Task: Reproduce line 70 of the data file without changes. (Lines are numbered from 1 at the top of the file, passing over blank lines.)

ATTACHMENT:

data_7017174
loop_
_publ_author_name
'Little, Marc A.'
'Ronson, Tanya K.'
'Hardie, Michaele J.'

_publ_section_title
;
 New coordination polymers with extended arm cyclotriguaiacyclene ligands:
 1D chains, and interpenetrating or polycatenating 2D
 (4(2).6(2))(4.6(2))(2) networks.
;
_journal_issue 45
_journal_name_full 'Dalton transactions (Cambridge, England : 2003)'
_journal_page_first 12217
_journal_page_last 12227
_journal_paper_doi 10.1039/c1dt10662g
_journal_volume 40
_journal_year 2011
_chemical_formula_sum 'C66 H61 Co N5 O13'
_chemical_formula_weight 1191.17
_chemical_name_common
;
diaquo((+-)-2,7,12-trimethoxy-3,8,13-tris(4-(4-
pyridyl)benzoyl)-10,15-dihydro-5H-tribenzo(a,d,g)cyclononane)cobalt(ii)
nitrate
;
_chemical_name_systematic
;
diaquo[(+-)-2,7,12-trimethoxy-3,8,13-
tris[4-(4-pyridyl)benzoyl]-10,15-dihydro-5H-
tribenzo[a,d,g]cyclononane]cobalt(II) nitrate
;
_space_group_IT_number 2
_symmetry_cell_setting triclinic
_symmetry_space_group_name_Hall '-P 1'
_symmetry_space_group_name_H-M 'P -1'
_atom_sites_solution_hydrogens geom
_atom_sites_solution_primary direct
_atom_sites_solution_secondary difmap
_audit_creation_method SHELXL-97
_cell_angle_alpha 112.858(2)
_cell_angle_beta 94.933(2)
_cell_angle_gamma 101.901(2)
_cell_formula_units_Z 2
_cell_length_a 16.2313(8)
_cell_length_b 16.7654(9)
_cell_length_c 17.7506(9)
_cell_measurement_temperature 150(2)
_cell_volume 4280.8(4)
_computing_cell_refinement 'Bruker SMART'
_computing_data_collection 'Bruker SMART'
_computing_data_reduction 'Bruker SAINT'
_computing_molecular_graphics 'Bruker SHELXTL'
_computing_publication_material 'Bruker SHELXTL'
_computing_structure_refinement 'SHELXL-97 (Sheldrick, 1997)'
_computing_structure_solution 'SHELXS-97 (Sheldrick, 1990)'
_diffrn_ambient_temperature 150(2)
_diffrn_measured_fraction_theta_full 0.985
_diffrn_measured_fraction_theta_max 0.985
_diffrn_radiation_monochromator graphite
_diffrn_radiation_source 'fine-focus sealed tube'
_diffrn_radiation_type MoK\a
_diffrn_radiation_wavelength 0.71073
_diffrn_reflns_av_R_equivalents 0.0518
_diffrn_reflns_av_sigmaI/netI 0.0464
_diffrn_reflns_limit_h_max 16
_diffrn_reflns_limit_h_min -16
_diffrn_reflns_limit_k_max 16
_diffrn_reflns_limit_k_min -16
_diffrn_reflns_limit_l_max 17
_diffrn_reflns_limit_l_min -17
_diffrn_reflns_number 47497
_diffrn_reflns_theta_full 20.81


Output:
_diffrn_reflns_limit_k_min -16